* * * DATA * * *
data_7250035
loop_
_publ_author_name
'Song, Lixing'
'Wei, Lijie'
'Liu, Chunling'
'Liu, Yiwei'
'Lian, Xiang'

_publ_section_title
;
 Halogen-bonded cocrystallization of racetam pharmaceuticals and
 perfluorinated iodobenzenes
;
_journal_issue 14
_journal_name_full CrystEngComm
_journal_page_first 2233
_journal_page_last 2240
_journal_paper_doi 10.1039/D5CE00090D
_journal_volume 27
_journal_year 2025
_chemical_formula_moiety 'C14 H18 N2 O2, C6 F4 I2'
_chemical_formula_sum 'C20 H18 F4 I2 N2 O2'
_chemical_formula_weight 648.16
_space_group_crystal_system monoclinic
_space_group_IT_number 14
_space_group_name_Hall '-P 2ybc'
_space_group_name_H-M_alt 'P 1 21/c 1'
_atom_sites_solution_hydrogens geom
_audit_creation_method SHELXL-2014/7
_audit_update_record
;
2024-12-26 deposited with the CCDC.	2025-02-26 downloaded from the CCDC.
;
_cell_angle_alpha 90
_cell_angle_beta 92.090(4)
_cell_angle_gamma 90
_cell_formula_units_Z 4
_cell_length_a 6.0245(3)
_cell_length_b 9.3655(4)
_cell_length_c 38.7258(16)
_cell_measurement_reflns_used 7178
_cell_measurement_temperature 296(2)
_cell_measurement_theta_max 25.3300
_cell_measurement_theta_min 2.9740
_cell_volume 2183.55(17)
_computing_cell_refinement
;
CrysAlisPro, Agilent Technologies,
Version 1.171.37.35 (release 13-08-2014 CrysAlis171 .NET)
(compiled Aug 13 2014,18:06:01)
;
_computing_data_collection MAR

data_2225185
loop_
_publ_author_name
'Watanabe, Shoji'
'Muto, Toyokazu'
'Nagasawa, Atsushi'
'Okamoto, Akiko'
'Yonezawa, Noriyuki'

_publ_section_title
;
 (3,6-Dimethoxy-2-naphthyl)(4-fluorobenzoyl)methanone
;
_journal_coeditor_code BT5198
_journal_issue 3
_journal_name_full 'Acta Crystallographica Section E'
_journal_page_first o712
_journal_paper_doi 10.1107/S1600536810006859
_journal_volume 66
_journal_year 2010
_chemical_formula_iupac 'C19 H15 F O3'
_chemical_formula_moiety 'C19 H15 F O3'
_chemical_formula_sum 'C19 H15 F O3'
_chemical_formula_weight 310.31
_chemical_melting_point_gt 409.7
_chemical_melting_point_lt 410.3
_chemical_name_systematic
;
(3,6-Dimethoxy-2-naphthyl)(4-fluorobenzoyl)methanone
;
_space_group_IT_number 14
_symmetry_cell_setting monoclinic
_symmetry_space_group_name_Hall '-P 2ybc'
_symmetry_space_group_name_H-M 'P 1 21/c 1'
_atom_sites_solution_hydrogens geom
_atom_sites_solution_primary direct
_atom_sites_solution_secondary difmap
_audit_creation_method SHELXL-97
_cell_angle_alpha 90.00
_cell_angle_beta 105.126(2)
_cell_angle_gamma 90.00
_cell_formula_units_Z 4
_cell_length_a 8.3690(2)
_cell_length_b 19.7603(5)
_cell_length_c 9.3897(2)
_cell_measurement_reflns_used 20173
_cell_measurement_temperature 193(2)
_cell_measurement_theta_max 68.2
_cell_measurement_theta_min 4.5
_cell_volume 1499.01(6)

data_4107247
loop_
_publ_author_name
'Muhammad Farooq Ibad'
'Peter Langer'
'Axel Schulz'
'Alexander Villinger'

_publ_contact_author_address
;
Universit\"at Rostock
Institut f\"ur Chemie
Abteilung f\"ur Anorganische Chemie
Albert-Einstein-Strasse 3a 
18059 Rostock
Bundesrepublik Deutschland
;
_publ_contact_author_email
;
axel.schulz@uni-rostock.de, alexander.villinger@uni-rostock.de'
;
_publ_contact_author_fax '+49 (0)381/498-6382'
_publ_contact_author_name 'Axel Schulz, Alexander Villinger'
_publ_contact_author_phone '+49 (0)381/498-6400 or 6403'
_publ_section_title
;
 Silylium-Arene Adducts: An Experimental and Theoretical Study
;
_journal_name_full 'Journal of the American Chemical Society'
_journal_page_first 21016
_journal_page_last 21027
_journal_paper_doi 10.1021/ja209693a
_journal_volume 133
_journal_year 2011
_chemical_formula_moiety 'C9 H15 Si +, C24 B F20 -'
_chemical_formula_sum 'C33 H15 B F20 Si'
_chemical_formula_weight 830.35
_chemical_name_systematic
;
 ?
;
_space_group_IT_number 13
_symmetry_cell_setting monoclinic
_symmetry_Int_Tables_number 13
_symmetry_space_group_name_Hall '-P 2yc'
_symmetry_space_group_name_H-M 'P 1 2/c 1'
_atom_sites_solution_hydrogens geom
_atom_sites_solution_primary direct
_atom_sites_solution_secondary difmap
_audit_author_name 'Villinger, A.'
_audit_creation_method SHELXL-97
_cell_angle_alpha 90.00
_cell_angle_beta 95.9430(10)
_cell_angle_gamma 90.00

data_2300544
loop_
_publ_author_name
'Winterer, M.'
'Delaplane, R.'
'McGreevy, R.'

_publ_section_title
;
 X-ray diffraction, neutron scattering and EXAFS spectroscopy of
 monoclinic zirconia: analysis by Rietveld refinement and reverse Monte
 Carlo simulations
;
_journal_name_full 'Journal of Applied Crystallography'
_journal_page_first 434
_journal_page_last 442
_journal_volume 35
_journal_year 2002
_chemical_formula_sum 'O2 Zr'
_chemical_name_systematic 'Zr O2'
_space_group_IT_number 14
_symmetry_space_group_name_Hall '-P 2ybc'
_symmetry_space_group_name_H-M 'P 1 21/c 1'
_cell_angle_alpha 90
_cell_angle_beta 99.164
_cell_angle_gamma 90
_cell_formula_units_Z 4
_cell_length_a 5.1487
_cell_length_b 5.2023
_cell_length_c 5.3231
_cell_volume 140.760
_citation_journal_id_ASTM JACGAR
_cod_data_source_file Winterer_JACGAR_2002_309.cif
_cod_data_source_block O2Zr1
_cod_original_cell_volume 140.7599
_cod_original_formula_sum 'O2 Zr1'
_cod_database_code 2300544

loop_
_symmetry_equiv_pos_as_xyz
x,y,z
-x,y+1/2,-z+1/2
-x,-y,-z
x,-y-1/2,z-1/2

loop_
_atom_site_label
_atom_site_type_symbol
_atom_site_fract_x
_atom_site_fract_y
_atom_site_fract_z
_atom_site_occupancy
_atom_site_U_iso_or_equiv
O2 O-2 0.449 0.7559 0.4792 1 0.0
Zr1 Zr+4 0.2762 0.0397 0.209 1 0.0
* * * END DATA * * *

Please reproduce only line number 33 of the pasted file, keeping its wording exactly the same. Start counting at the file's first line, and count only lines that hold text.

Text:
;